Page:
Sometimes it takes creative strategies to ensure that the sustainability plans or policies you’ve developed are implemented. Here at Alameda County, we’ve learned that one of the most powerful strategies is also one of the most subtle: the thoughtful facilitation of meetings.


Alameda County Climate Action Plan Cover

County of Alameda

Alameda County’s Climate Action Plan for Government Operations and Services was adopted in May 2010.  Our plan is likely similar to your sustainability plans, containing a target and a number of initiatives for the County to implement by 2020 to meet those targets. When the executive committee overseeing the plan’s implementation first came together, we proposed that each agency volunteer to implement of one of the 80 initiatives over the next year. We thought this was a natural way to divide the work, and that the agencies would quickly self-organize to implement the plan. But that approach didn’t get much traction, probably because having to review all 80 environmental initiatives in the plan was too large an initial hurdle, particularly as many projects fell outside agencies’ core work areas.



A New Approach


County of Alameda

We needed a new approach to engage the agencies and overcome initial inertia to ensure plan implementation got off to a strong start. We had one 90-minute meeting to work with because these busy executives would not be able to review materials outside of the meeting – and we were concerned that they might not stay engaged with the process if the next meeting did not show results.So we decided to use our training in the Technology of Participation™ facilitation methods to design a process for the next meeting that would end in each committee member’s being asked to select an initiative to sponsor.

It was a bit risky because this meeting, with facilitated working exercises, would feel very different from conventional meetings with presentations followed by discussion. Would the committee members be comfortable with the new approach? And would they be willing to commit to sponsoring an initiative on the spot?

The meeting turned out to be a success and a turning point.



Here is the behind-the-scenes look at the techniques that made this meeting a successful launch to the implementation phase of our climate plan.

1) The first strategy was to energize the physical environment to capture attention. The meeting room we used is usually set up with seating around the far edges of the room. We moved the tables and chairs into the middle of the room to create small clusters of tables that brought the participants together in a more intimate arrangement, indicating that this would a working meeting. We provided colorful plates of grapes and color-coded discussion topics to appeal to the visual learners.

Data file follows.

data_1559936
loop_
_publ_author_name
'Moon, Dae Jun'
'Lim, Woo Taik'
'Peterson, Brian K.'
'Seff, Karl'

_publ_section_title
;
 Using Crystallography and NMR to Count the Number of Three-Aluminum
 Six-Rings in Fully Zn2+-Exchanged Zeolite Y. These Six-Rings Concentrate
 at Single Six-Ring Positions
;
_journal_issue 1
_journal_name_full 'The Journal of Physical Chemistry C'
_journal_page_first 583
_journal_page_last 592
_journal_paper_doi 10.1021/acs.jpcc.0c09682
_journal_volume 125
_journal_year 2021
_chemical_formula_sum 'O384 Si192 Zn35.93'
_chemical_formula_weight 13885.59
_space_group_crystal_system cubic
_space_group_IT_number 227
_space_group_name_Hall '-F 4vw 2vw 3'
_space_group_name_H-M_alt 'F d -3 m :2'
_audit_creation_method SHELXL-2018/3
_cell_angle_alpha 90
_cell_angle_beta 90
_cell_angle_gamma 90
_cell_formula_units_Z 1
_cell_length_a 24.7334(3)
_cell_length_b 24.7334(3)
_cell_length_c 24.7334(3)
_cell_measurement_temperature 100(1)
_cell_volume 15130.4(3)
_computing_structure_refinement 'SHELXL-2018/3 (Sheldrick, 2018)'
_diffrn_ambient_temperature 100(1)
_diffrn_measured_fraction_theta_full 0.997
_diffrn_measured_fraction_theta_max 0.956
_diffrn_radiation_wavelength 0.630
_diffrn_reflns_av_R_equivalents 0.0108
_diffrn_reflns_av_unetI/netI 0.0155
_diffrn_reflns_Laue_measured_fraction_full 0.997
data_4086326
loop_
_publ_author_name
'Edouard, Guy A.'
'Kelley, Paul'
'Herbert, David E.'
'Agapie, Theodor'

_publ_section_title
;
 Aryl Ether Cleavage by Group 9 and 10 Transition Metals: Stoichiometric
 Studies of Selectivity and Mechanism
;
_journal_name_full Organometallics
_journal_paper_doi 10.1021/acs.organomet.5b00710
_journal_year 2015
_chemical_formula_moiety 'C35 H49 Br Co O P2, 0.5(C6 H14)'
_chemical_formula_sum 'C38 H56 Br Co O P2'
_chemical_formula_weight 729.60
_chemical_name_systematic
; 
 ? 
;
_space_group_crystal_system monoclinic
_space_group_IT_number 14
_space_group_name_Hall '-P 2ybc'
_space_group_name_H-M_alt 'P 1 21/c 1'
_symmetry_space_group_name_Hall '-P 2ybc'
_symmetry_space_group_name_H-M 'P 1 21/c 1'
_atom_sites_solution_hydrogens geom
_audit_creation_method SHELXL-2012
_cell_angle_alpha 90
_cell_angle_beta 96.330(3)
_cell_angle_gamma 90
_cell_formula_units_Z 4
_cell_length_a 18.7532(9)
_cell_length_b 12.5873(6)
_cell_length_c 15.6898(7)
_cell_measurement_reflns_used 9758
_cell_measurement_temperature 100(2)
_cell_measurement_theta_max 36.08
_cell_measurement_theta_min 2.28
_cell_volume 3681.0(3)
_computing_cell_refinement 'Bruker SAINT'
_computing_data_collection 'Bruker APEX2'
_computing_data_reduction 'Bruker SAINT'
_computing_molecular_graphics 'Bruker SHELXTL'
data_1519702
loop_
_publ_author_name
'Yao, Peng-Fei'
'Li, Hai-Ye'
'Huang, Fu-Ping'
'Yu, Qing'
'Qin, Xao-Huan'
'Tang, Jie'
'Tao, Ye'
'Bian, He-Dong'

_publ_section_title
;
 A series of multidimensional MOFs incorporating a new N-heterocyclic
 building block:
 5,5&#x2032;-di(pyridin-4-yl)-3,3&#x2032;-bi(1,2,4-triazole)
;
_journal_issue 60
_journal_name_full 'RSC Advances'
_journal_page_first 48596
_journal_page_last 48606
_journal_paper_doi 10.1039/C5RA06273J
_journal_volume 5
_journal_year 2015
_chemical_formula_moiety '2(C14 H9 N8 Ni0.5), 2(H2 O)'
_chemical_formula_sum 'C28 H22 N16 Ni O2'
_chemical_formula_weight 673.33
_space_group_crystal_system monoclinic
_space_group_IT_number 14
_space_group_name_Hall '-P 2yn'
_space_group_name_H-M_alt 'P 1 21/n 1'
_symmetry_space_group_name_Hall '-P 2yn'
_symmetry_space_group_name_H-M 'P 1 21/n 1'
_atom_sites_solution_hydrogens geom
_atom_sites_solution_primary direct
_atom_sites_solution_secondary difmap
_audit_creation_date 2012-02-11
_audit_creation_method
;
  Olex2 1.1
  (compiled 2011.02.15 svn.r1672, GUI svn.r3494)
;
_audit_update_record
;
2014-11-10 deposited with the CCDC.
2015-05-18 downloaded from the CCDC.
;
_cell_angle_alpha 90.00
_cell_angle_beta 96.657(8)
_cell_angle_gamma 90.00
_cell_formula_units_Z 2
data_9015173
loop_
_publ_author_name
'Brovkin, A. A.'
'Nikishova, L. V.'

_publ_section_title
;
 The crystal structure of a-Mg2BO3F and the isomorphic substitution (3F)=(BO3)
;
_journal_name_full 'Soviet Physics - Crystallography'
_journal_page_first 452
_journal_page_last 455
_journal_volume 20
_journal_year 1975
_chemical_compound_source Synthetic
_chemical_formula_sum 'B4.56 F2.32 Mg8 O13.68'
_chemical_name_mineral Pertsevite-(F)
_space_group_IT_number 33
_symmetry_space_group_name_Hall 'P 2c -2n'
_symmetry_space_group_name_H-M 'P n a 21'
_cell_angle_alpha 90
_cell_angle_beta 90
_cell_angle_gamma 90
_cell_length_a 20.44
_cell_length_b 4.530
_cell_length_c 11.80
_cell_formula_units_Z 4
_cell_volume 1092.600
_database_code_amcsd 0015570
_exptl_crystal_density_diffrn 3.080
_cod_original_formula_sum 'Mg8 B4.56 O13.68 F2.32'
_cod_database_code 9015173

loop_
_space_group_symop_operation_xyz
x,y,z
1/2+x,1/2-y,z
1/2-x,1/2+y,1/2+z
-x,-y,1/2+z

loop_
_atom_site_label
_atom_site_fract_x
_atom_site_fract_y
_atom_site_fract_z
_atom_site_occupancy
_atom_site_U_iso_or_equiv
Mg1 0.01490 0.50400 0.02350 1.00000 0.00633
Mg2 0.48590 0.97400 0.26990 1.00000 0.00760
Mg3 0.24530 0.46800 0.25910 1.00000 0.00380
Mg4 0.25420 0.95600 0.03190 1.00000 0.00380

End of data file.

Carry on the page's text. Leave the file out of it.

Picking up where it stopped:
2) The second strategy was to clearly present the content so it would be easy for participants to take action. Taking more time than we might usually invest in preparing materials for a meeting, we did thorough analysis ahead of time to narrow down the overwhelming

voting for initiatives

County of Alameda

number of 80 measures to 16 that were the highest priority and required a cross-agency effort. Instead of using a PowerPoint presentation where it would be difficult to see the full story in one view, we posted a visual story along the wall. This visual helped the group review the journey of the plan and made it clear that we had moved from concept phase to design phase and were now in the implementation phase – time to act.


3) The third strategy was to engage the participants in creating the results in a way that promotes a deeper commitment to those results. The goal for this meeting was explicitly laid out by the committee chair (our county administrator): to decide which were the key initiatives to carry out in the next year. Because this decision would have been overwhelming to tackle as a whole, the decision-making process was broken into bite-size pieces that mixed group and individual work, and even included some physical props to engage kinesthetic learners.

These exercises included:

  • reviewing the 16 top contenders and making sure the list was complete
  • listing the criteria the committee wanted to use to select initiatives
  • individually voting on initiatives by placing green post-its for “go” and “red” for wait 
  • discussing the overall voting results
  • and narrowing the list down to a handful of initiatives based on the group consensus

Once the key initiatives were agreed on by the group, each committee member received a cut-out gold star with their agency’s name on it and placed the gold star next to the initiative they would sponsor. We were a little worried the gold stars would be considered too “elementary school,” but the committee members appreciated their connotations of outstanding effort and service.



Although these strategies took additional preparation time and required participants to approach topics in a new way, the result was that by the end of the meeting, every committee member felt that the right initiatives had been selected, each initiative had a sponsor, and the group was starting to feel like a team because it had worked through a decision together. Currently, the selected initiatives are moving forward with strong support from the committee.


Share Your Experiences

How have you used similar strategies in your work? What kind of facilitation techniques have you found to be effective in your sustainable communities work?



If you’d like to learn more about the Technology of Participation methods developed by Institute of Cultural Affairs, you can find licensed ToP trainers and facilitators all around the world at


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